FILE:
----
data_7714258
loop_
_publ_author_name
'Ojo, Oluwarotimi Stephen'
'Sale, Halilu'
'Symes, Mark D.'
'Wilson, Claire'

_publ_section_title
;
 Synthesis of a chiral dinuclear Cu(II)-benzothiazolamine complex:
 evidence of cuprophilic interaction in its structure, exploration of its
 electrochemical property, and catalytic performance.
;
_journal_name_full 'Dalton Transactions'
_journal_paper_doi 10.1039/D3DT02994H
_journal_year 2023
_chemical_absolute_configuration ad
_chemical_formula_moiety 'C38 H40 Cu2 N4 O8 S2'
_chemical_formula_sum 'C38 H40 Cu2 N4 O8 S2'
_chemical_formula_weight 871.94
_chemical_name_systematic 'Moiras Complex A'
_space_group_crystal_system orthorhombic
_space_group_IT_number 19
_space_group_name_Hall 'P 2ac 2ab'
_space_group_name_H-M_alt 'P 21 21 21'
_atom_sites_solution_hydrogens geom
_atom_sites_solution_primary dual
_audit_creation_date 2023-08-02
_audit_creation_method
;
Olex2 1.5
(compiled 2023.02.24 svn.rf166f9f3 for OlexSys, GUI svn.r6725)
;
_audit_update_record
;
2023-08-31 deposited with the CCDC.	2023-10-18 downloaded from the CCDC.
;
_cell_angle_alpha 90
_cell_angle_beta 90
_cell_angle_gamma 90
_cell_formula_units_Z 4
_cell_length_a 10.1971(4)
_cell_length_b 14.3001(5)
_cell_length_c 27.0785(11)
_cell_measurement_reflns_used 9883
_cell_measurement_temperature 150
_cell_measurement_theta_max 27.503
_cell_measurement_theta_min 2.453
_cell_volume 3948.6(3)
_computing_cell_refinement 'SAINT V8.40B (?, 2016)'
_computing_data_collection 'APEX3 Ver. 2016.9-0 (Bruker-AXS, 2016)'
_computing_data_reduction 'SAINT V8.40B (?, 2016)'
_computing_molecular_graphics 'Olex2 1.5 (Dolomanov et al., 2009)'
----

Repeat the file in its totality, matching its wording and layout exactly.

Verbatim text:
data_7714258
loop_
_publ_author_name
'Ojo, Oluwarotimi Stephen'
'Sale, Halilu'
'Symes, Mark D.'
'Wilson, Claire'

_publ_section_title
;
 Synthesis of a chiral dinuclear Cu(II)-benzothiazolamine complex:
 evidence of cuprophilic interaction in its structure, exploration of its
 electrochemical property, and catalytic performance.
;
_journal_name_full 'Dalton Transactions'
_journal_paper_doi 10.1039/D3DT02994H
_journal_year 2023
_chemical_absolute_configuration ad
_chemical_formula_moiety 'C38 H40 Cu2 N4 O8 S2'
_chemical_formula_sum 'C38 H40 Cu2 N4 O8 S2'
_chemical_formula_weight 871.94
_chemical_name_systematic 'Moiras Complex A'
_space_group_crystal_system orthorhombic
_space_group_IT_number 19
_space_group_name_Hall 'P 2ac 2ab'
_space_group_name_H-M_alt 'P 21 21 21'
_atom_sites_solution_hydrogens geom
_atom_sites_solution_primary dual
_audit_creation_date 2023-08-02
_audit_creation_method
;
Olex2 1.5
(compiled 2023.02.24 svn.rf166f9f3 for OlexSys, GUI svn.r6725)
;
_audit_update_record
;
2023-08-31 deposited with the CCDC.	2023-10-18 downloaded from the CCDC.
;
_cell_angle_alpha 90
_cell_angle_beta 90
_cell_angle_gamma 90
_cell_formula_units_Z 4
_cell_length_a 10.1971(4)
_cell_length_b 14.3001(5)
_cell_length_c 27.0785(11)
_cell_measurement_reflns_used 9883
_cell_measurement_temperature 150
_cell_measurement_theta_max 27.503
_cell_measurement_theta_min 2.453
_cell_volume 3948.6(3)
_computing_cell_refinement 'SAINT V8.40B (?, 2016)'
_computing_data_collection 'APEX3 Ver. 2016.9-0 (Bruker-AXS, 2016)'
_computing_data_reduction 'SAINT V8.40B (?, 2016)'
_computing_molecular_graphics 'Olex2 1.5 (Dolomanov et al., 2009)'